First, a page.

Anaho Island is one of the largest American white pelican rookeries. The one on Gunnison Island in the Great Salt Lake is even larger, hosting up to a fifth of the total population of the species. California's share of the breeding range used to be larger. Until 1970 or so, breeding pairs were found at Honey Lake near Susanville; now, some individuals from the Anaho Island colony will stop at Honey Lake on foraging trips, but none nest there. The birds once nested in the wetlands of the Sacramento and San Joaquin valleys: land use changes forced them from the Sacramento Valley sometime after 1910, and the birds only held on in the Tulare Basin lakes until the World War II era, when the lakes ceased to exist. White pelicans bred at most of the eastern California's lakes north of Tahoe until about the same time. Breeding pairs were even observed here at the Salton Sea until 1957 or so.
Now a couple thousand pairs nest in the northeasternmost corner of the state each year, at Clear Lake and Sheepy Lake in the Klamath Basin. In essence, the American white pelican no longer qualifies as a Californian breeding bird. As in most such wildlife population declines, the root cause is our destruction of the species' habitat. For the last century and a half Californians have been draining lakes and plowing their beds for cotton and alfalfa, diverting rivers to feed thirsty cities, and in a dozen other ways infringing on the protected lake islands white pelicans need to raise their young safe from predators.
As shown rather whimsically in this imagined 19th Century satellite image of California created by Tulare County cartographer-artist Mark Clark, Old California was a chain of wetlands stretching from north to south. It wasn't just white pelicans that benefited. Birds of many species, butterflies, wildflowers, and large mammals grew out of the land's abundance to a degree that would be staggering to modern eyes.
When Lapérouse visited California in 1786 on an exploratory voyage commissioned by Louis XVI, he referred to our home as being "a land of inexpressible fertility." Two centuries later that fertility had been diverted to human use, Tulare and Owens lakes destroyed, wildflower fields plowed under, once-massive herds of elk and pronghorn reduced in numbers to a handful, the grizzlies that once ate them extirpated, and the condors who cleaned up after the grizzlies reduced to a razor-thin remnant confined in zoos. When the last wild-born condor was captured in 1987, the American white pelican inherited the title of the largest-wing-spanned wild bird in North America.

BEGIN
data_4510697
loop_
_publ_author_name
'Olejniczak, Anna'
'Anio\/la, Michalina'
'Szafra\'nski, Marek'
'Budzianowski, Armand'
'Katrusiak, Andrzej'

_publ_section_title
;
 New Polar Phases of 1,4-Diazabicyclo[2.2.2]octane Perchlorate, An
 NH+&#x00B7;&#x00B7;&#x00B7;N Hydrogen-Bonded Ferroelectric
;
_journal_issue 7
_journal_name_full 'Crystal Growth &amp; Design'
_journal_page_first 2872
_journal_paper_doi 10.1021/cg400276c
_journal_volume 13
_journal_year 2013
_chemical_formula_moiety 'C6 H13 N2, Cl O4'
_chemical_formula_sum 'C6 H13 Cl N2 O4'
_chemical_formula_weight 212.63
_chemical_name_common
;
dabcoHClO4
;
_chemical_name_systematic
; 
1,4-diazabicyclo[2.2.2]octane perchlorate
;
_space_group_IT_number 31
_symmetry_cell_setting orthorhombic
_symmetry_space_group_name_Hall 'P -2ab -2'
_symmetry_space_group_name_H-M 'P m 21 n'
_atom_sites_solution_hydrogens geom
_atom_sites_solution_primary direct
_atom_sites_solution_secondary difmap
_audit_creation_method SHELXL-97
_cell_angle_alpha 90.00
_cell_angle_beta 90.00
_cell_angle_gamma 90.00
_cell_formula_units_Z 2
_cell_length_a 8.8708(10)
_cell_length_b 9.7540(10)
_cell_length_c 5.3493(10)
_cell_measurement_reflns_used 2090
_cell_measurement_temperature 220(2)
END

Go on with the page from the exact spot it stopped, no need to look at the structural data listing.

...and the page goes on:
That habitat destruction hasn't stopped. The Salton Sea, last bastion of open water in the Colorado Delta region, is probably doomed. In 2018, when water "subsidies" to the Sea expire and no longer mitigate water transfers out of the basin to San Diego taps, the Sea will start shrinking dramatically. There are plans on the books to maintain habitat for migratory birds the Sea supports, including white pelicans, but those plans' price tags run into the billions of dollars, which California doesn't have. As the Sea shrinks and its remaining fish die off, white pelicans will be deprived of a crucial food source. The Sea's annual avian botulism outbreaks may grow worse as well. Eventually, the Sea will be of little more use to white pelicans than is Mono Lake, which the birds bypass on their annual migrations: hypersaline, devoid of pelican food, more or less a mirage of what might once have been suitable habitat.
The species isn't threatened: white pelicans seem to be doing well in other parts of North America. Still, as I tried to capture video of this flock with my phone, I couldn't help feeling very old, like one of those people who saw a California with grizzlies, wolves, and huge herds of pronghorn, now just holes in the landscape that was. If California does lose most of its remaining white pelicans in the next several decades, the hole they leave in the sky will be hard to fill.
Chris Clarke is an environmental writer of two decades standing. Author of Walking With Zeke, he writes from Palm Springs regularly at his acclaimed blog Coyote Crossing and comments on desert issues on KCET weekly. Read his recent posts here.